My rating: 4 of 5 stars
The story of Artemisia Gentileschi happened a long time ago. Sadly, it could have happened today, and it probably did.
Artemisia lives in her father’s house, and she paints. She paints for her father, who’s a talentless hack, and his name is signed to her work. Then, he hires a tutor for her. Artemisia is initially charmed by her teacher, then repulsed as it becomes clear he sees her mainly as a piece of meat. Of course he rapes her–how dare a woman refuse the advances of a man?
I spent a lot of this story wondering if it really NEEDED to be in verse. Then, I hit the aftermath of the rape, and–much like the poetic structure itself–I started to unravel. McCullough is using verse as a visual, and sometimes conventional structure cannot contain the emotions that MUST be put to the page. I think that’s the case here.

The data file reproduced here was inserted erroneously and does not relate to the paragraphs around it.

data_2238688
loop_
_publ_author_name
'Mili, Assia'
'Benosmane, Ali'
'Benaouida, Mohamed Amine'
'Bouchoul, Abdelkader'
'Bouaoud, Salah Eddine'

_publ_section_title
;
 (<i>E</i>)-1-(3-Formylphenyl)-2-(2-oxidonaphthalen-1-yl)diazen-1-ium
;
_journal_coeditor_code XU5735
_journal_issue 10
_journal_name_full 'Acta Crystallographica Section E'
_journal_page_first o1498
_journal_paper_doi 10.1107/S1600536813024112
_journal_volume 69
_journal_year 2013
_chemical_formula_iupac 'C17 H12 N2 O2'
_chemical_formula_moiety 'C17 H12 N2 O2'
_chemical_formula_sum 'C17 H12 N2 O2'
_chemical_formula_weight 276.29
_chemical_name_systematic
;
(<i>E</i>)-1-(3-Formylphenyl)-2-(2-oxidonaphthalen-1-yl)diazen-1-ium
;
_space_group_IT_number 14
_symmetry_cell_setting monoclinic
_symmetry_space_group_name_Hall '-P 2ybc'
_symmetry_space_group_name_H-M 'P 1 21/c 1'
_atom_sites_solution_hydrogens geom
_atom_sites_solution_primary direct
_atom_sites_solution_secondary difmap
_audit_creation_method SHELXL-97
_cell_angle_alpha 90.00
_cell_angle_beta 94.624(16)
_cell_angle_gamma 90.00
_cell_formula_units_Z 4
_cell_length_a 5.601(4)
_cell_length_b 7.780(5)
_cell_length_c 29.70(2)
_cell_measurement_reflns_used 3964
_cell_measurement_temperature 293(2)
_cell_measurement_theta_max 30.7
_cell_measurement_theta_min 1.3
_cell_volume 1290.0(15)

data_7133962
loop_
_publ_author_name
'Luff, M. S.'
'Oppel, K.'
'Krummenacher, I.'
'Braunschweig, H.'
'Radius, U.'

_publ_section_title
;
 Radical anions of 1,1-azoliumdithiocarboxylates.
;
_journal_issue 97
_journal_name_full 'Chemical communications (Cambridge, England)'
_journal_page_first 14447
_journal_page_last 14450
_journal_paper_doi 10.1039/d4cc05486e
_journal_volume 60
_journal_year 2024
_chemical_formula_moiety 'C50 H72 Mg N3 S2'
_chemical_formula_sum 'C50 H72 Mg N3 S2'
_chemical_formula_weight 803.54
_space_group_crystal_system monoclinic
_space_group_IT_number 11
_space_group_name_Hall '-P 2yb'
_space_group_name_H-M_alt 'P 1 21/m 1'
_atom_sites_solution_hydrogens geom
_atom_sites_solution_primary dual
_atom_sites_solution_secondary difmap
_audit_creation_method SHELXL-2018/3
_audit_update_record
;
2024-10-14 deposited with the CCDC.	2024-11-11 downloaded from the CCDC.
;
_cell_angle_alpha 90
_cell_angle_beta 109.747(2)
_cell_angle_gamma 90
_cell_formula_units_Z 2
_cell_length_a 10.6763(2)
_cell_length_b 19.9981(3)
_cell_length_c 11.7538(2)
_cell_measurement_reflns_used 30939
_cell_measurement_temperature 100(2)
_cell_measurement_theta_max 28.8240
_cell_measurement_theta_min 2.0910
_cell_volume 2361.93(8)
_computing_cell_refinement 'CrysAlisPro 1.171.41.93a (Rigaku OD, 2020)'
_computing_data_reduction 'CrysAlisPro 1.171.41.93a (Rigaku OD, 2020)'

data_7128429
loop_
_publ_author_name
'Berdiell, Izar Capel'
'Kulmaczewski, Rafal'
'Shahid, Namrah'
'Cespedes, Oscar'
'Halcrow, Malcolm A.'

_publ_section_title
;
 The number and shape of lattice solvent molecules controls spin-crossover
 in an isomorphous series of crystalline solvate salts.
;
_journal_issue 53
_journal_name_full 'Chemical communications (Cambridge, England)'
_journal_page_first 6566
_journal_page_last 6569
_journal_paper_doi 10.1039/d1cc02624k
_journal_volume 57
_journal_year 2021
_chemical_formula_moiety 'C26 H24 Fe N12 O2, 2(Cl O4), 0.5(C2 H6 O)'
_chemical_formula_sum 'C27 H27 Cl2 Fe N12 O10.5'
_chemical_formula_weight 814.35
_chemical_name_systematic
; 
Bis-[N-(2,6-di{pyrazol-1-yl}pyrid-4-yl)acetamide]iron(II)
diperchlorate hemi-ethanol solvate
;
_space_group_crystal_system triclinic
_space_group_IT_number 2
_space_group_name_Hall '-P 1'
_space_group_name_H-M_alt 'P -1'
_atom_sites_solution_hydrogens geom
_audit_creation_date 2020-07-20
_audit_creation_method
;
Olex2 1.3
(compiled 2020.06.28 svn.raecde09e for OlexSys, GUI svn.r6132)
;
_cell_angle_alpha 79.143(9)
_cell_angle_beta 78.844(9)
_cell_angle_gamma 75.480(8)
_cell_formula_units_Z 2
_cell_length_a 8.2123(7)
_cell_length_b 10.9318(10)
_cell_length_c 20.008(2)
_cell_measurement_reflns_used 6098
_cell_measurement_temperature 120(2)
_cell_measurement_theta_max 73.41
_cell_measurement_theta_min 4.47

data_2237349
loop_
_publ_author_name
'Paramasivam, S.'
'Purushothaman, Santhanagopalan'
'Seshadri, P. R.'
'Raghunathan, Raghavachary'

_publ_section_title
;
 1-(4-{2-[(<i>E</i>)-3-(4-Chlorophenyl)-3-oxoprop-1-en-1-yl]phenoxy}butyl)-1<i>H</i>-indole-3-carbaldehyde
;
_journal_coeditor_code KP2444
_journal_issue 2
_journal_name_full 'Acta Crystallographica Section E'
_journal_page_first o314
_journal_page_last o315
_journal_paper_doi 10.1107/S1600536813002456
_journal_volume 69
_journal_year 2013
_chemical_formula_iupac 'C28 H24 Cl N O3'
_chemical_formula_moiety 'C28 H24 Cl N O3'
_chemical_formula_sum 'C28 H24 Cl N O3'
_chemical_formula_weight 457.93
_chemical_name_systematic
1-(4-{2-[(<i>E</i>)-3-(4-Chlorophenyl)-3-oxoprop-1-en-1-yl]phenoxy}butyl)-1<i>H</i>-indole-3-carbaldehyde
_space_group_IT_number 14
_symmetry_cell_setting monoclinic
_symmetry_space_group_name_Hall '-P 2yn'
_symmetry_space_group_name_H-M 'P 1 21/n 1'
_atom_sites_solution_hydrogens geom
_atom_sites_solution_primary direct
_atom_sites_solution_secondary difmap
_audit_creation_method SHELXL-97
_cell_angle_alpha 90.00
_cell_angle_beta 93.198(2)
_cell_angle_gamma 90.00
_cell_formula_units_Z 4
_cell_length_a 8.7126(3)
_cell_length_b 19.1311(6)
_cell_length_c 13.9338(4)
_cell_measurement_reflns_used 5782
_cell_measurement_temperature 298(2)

I also, for a while, wondered if Artemisia wasn’t a little too anachronistic–if she wasn’t a little too bold for a woman of her time, a little unbelievable. Things were different back then, after all, or so I keep being told. These things (rape?) were more accepted back then. Women were property. That’s just the way it was.
And then I started to wonder if the much more horrifying truth is that things were not different at all.
Overall, this is a beautifully put together story. It’s also true, which makes me feel sad yet fierce, because if Artemisa can survive, then so can we.
(Note: this is particularly triggering content, so please take care of yourself if that’s a concern).